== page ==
Newer cars


#1

I’m one of the younger members here. Most of my driving years I’ve had a 99 Cavalier; I remember every repair I’ve done, a starter, water pump, wheel bearing, other things, all minor stuff.



After a quarter-million miles I now see a possible clutch hydraulic failure, which may require removal of the transmission to fix. Finally a challenge.



Cars these days are great. I’ve abused my car, and it still runs as well as the day I bought it. I appreciate the engineering that went in to it. But I remember a previous car, a 1979 LeSabre. On a cold day, I had to pump the accelerator and try a few times to make it start. The Cavalier starts on the coldest of days (here in Texas) just by turning the key, and requires almost no repairs.



There’s no adventure in travel, no wondering if the car will start or if you’ll arrive at your destination. I understand if the older people have had enough car problems, but I want to know if I’m the only one wishes for an older car. A happy medium between adventure and reliability. A car that needs work every month or two, and gives a challenge more than once in ten years.



I appreciate that my current car has never left me stranded, and never given me a roadside problem bigger than an underhood fuse that powered the fuel pump that needed to be scraped. I appreciate such a car for long trips. But I miss the days when I had an old car that was a challenge to start in winter and had problems that needed to be diagnosed and fixed. I know it’s easy and cheap enough to get an old clunker that eats up time and effort and money, but I’m wondering how many people long for “the bad old days” and miss the challenge of such cars.



Of course, with 11 years and a quarter-million miles on my car, I may be pretty close to “the bad old days” and regret my words soon.


#2

So, you want a car that will, potentially, make you late for work?
You want a car that will occasionally leave you stranded in an inconvenient place, at an inconvenient time?
You want a car that may put your health and safety in danger?

That may be what you desire, but I want to retain my ultra-reliable cars.
If I want adventure, I will rent an appropriate movie, or go to a theme park, or take an appropriate vacation.


#3

If you miss an older car so much, go out and find one to buy. In Texas there must be some old pickups and sedans with bodies in good (not rusted out) shape. Early to late '60’s is a good era. Good power, few emission controls, decent brakes, and at least a few safety features like padded dashes and seat belts.

You can find a car that is simple to work on, sure to break now and again, that when it is running is fun to take out for a drive.


#4

Buy a British sports car from the 50’s or 60’s.

Plan to use it as a daily driver.

Your wish will be granted.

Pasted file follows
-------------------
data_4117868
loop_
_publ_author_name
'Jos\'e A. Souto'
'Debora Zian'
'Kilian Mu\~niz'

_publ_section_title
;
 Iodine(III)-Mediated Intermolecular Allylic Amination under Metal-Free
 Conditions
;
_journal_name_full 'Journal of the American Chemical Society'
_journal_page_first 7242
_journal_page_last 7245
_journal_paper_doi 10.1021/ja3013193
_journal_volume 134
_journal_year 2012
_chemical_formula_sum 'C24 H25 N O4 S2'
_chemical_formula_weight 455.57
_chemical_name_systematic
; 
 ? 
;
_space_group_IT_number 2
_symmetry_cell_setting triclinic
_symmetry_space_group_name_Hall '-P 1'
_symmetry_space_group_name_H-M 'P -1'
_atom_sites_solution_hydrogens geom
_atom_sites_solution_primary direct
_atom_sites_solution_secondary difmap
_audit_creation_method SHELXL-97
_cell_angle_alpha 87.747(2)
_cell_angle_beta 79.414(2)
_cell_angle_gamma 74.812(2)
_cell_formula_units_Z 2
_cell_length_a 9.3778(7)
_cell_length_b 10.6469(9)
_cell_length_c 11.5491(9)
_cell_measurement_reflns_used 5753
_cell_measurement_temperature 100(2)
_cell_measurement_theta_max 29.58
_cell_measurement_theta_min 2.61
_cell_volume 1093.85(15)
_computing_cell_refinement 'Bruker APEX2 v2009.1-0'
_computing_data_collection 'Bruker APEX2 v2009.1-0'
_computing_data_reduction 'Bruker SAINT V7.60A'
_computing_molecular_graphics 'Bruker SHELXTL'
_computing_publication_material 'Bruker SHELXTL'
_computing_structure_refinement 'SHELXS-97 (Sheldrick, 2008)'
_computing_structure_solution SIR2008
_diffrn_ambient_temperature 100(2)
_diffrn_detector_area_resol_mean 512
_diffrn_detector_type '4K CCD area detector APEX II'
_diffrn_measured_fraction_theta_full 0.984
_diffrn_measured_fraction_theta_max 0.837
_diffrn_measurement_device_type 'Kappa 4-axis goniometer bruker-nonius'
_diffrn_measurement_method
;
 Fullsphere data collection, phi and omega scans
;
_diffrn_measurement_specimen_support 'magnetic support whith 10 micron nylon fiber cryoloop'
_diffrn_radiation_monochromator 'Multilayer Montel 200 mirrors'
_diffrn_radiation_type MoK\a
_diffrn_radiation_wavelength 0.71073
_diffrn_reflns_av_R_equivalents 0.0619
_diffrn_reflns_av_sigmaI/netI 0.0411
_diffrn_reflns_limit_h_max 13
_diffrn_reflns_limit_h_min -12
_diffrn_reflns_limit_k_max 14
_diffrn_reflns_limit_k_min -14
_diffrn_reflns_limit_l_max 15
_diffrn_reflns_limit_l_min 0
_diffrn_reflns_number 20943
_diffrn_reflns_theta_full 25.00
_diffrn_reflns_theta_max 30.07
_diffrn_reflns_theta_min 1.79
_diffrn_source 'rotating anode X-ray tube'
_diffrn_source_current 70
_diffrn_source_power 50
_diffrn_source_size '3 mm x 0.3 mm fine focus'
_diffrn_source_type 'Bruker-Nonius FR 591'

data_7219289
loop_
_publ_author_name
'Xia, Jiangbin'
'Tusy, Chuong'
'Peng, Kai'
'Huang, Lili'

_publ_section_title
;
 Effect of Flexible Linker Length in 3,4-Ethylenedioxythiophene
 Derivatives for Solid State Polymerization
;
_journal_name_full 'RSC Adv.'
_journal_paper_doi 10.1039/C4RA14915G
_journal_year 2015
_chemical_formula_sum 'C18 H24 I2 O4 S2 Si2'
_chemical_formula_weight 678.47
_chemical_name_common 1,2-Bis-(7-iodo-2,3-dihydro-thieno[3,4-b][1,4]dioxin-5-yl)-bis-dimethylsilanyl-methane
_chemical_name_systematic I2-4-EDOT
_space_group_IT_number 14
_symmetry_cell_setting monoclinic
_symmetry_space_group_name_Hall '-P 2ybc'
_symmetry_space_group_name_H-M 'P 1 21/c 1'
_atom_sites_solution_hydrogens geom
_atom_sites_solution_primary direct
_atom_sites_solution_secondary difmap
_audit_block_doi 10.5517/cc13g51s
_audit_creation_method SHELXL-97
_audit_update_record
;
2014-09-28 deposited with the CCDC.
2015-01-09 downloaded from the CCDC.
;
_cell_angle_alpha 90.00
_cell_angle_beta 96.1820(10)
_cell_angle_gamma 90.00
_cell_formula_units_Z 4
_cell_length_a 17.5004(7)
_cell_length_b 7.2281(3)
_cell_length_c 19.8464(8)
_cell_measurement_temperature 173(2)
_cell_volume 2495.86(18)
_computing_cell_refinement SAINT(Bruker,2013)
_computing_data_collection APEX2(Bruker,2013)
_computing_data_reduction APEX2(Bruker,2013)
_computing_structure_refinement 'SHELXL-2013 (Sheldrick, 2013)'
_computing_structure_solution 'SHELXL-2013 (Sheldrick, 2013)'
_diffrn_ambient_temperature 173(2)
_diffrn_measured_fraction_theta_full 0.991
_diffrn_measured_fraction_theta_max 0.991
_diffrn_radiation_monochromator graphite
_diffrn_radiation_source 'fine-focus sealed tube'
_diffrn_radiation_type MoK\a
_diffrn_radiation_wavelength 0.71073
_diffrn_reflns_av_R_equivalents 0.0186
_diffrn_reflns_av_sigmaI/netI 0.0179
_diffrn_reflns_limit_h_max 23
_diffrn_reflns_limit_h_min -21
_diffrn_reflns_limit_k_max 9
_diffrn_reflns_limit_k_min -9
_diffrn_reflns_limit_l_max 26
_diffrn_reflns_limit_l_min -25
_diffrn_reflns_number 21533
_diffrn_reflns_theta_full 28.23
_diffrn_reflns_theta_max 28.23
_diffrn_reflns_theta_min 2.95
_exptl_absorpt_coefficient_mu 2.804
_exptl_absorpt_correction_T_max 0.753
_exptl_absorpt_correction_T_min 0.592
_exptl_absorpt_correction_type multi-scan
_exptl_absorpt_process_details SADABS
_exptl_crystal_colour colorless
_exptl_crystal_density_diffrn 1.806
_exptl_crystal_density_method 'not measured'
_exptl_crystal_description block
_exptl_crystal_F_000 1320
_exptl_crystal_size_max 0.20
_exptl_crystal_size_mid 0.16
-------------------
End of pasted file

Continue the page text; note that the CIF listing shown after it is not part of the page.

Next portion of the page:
You’ll have all the adventure you can handle.


#5

Something tells me the nostalgia will wear off as soon as you get stranded by the side of the road.


#6

I appreciate the insight. I do like reliable cars. Being stranded, in the days before cell phones were universal, and walking 25 miles to get home, taught me that.

In the Old Testament, the Israelites, facing hardship in the wilderness, wished for “the good old days” of slavery in Egypt. I guess human nature doesn’t change.

I guess what I really want is a project car, which would give me something to spend spare time on, but I wouldn’t give it too much opportunity to leave me stranded. I like the idea of a big 60s-era American car.

Thanks for your perspective on the matter.


#7

http://autos.aol.com/used-list/year-1950-1959/make1-Rolls_Royce/

Buy something like that. They’re fantastic-looking cars, and drive wonderfully when they’re running, but they go pretty cheap these days because it takes a LOT of work to keep them running.

Especially since you’ll probably be unable to locate parts for some of them, and will therefore have to machine your own, which should slake your thirst for challenge.


#8

And when you do find the parts you need, the price will be STUNNING!


#9

“Cars these days are great. I’ve abused my car, and it still runs as well as the day I bought it.”

The amount of abuse a car can take is a poor measure of its quality.

Suppose I said 'Dogs these days are great. I’ve abused my dog, and it still barks as well as the day I bought it."


#10

Those cars are beautiful.


#11

I agree with this. I’ve never driven the car hard, but there were times when, for various reasons, I didn’t take care of it as well as I should have. To me, the measure of quality is how many miles it’s gone and how many repairs it’s needed. I meant that even though it wasn’t always maintained perfectly, it’s still demonstrated high quality as I defined it.